Local governments are attractive targets for hackers and are ill-prepared

President Joe Biden on March 21, 2022, warned that Russian cyberattacks on U.S. targets are likely, though the government has not identified a specific threat. Biden urged the private sector: “Harden your cyber defenses immediately.”

It is a costly fact of modern life that organizations from pipelines and shipping companies to hospitals and any number of private companies are vulnerable to cyberattacks, and the threat of cyberattacks from Russia and other nations makes a bad situation worse. Individuals, too, are at risk from the current threat.

Local governments, like schools and hospitals, are particularly enticing “soft targets” – organizations that lack the resources to defend themselves against routine cyberattacks, let alone a lengthy cyber conflict. For those attacking such targets, the goal is not necessarily financial reward but disrupting society at the local level.

From issuing business licenses and building permits and collecting taxes to providing emergency services, clean water and waste disposal, the services provided by local governments entail an intimate and ongoing daily relationship with citizens and businesses alike. Disrupting their operations disrupts the heart of U.S. society by shaking confidence in local government and potentially endangering citizens.

In the crosshairs

Local governments have suffered successful cyberattacks in recent years. These include attacks on targets ranging from 911 call centers to public school systems. The consequences of a successful cyberattack against local government can be devastating.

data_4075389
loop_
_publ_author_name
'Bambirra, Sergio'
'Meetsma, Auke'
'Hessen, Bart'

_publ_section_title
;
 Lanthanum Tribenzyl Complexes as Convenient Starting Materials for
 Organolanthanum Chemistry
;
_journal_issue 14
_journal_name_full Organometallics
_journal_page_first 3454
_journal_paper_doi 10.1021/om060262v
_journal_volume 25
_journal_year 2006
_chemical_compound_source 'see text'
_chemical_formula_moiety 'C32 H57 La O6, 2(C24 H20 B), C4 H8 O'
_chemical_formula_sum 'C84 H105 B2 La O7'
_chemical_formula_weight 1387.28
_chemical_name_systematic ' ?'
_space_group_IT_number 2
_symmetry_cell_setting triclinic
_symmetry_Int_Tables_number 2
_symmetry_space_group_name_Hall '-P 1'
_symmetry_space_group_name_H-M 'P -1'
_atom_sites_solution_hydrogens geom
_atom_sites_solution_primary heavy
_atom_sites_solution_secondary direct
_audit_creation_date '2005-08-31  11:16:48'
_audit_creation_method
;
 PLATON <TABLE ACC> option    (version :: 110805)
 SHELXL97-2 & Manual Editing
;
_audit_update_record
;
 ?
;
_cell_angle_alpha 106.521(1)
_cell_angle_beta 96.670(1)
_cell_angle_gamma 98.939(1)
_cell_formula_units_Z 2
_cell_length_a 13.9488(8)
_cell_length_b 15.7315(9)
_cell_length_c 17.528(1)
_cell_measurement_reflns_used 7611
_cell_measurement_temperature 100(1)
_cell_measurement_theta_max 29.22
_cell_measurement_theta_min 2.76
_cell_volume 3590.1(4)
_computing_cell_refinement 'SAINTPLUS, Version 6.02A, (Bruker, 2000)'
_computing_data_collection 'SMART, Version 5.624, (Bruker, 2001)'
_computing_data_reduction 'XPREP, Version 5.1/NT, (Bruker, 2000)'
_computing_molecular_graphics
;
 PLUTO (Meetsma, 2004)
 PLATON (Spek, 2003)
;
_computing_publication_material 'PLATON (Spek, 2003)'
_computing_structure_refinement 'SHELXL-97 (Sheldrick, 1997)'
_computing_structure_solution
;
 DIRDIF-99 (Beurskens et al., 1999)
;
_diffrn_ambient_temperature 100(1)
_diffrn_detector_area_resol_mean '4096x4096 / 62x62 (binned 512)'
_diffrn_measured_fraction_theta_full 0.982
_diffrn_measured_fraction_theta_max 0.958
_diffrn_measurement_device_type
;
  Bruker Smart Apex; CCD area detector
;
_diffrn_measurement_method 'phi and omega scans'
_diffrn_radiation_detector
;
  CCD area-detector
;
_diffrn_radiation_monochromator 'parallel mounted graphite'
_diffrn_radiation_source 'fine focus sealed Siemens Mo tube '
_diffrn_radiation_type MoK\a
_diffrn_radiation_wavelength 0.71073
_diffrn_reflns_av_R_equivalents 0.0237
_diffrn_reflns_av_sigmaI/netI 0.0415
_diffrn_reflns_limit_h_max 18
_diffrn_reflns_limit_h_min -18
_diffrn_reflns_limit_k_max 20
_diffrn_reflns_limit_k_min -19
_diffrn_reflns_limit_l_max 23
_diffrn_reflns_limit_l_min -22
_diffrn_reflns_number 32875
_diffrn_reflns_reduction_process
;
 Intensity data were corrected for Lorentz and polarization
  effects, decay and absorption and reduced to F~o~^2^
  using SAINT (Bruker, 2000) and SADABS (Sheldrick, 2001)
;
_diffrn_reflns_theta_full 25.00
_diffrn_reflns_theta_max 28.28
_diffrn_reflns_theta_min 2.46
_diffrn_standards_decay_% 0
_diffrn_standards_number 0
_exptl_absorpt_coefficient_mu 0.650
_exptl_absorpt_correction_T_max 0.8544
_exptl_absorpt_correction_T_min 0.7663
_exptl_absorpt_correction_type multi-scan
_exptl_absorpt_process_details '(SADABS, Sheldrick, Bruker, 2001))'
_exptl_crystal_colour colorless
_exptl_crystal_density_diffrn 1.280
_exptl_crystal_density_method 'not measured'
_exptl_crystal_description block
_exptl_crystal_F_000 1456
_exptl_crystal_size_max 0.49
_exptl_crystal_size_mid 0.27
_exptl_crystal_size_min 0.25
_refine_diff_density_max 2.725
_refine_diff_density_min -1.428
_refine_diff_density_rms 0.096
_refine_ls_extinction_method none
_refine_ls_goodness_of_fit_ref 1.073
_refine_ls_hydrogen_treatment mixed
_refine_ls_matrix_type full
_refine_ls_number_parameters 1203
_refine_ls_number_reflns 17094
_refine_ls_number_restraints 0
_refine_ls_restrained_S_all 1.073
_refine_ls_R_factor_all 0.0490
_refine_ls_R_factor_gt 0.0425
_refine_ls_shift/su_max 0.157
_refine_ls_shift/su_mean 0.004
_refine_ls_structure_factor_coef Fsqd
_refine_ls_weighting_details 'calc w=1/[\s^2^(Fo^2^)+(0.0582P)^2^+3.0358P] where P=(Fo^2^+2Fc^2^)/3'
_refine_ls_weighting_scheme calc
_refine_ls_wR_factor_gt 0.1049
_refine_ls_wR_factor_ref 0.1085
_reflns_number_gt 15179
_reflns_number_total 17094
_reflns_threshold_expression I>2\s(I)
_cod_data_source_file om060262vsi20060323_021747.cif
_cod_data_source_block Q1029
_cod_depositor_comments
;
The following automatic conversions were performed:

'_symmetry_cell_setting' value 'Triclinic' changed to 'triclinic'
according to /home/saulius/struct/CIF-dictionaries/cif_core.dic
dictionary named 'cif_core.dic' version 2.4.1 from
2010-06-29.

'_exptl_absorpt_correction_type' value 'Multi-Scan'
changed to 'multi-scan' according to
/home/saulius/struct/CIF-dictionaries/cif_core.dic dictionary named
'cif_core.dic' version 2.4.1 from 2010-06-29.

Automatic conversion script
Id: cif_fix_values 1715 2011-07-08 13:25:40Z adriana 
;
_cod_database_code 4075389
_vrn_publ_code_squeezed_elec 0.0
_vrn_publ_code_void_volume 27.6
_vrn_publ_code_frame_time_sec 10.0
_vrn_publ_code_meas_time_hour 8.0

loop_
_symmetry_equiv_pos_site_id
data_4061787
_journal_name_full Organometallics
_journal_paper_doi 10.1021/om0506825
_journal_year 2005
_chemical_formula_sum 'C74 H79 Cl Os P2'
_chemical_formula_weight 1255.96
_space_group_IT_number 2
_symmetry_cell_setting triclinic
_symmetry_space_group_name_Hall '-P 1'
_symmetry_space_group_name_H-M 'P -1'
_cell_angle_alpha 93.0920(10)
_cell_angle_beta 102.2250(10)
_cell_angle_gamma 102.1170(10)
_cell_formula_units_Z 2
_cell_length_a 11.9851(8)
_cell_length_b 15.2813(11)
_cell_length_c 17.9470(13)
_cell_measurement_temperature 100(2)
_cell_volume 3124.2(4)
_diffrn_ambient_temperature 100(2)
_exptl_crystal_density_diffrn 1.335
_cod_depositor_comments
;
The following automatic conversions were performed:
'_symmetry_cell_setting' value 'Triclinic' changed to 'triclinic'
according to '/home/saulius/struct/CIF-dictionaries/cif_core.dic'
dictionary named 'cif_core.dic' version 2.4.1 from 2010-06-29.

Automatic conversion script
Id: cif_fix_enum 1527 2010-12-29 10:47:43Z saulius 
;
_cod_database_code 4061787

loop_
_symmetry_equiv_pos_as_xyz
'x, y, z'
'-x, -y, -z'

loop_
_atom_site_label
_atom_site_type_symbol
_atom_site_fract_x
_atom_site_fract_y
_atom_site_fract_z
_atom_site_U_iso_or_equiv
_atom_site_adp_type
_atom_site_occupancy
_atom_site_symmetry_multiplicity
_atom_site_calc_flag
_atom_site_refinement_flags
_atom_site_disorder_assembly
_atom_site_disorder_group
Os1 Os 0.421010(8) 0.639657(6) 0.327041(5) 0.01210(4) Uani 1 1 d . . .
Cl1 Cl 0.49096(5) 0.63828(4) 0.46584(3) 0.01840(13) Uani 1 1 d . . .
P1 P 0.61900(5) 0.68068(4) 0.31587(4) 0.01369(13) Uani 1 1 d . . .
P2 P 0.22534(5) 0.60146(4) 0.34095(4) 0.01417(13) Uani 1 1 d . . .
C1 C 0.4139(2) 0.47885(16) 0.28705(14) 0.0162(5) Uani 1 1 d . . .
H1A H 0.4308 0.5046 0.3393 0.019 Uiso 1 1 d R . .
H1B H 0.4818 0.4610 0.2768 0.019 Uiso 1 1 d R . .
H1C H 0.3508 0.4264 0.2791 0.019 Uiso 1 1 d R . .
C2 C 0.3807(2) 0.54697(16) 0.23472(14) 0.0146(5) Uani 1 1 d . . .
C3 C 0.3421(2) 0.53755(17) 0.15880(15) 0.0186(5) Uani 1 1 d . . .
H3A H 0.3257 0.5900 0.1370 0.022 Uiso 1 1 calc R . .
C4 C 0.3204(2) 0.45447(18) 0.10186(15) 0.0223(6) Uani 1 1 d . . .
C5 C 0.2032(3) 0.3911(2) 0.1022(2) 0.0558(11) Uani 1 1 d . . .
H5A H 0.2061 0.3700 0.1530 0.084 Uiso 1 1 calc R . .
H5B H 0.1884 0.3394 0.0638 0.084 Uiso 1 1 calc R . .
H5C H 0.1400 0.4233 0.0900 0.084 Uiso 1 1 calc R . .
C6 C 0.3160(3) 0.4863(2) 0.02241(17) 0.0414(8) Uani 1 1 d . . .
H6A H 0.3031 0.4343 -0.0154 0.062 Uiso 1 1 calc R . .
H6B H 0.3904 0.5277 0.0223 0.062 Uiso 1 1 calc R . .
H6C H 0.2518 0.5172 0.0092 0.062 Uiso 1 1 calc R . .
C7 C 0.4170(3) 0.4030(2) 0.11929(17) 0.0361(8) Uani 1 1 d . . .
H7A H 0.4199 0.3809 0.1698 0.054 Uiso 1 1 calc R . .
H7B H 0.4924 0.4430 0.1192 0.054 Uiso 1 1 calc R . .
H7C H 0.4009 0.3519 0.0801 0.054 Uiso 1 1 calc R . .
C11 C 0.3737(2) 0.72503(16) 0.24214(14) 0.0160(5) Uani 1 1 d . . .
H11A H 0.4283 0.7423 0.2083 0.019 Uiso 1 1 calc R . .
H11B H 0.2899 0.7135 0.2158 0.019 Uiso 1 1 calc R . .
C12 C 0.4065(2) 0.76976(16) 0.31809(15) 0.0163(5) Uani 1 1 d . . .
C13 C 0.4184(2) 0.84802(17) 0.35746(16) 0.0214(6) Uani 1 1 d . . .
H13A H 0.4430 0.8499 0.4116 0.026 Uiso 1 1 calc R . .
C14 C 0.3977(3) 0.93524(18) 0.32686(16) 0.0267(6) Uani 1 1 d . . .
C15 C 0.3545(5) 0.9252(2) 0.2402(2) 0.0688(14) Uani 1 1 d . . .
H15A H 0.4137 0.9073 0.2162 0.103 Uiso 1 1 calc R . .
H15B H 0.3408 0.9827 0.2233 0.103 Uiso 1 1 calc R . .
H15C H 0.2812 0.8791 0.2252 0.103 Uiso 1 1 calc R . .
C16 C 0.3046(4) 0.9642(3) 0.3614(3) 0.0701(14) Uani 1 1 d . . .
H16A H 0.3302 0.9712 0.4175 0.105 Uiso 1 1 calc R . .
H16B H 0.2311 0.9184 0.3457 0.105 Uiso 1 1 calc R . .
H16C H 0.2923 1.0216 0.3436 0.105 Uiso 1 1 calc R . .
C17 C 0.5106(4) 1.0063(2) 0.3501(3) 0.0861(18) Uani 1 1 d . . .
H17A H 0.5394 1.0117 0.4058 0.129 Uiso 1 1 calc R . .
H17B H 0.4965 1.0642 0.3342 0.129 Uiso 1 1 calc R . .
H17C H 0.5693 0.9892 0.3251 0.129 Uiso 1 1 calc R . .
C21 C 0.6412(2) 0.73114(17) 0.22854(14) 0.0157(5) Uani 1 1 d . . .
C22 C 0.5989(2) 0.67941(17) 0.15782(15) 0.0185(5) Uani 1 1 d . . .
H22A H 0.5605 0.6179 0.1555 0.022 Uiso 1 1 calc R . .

an ornate 19th-century building topped with a dome in a big city downtown

A cyberattack on the city of Baltimore disrupted municipal services for weeks in 2019.
AP Photo/Patrick Semansky

I and other researchers at University of Maryland, Baltimore County have studied the cybersecurity preparedness of the United States’ over 90,000 local government entities. As part of our analysis, working with the International City/County Management Association, we polled local government chief security officers about their cybersecurity preparedness. The results are both expected and alarming.

Among other things, the survey revealed that nearly one-third of U.S. local governments would be unable to tell if they were under attack in cyberspace. This is unsettling; nearly one-third of local governments that did know whether they were under attack reported being attacked hourly, and nearly half at least daily.


Lack of sound IT practices, let alone effective cybersecurity measures, can make successful cyberattacks even more debilitating. Almost half of U.S. local governments reported that their IT policies and procedures were not in line with industry best practices.

In many ways, local governments are no different from private companies in terms of the cybersecurity threats, vulnerabilities and management problems they face. In addition to those shared cybersecurity challenges, where local governments…

Access the original article

Don't miss the best news ! Subscribe to our free newsletter :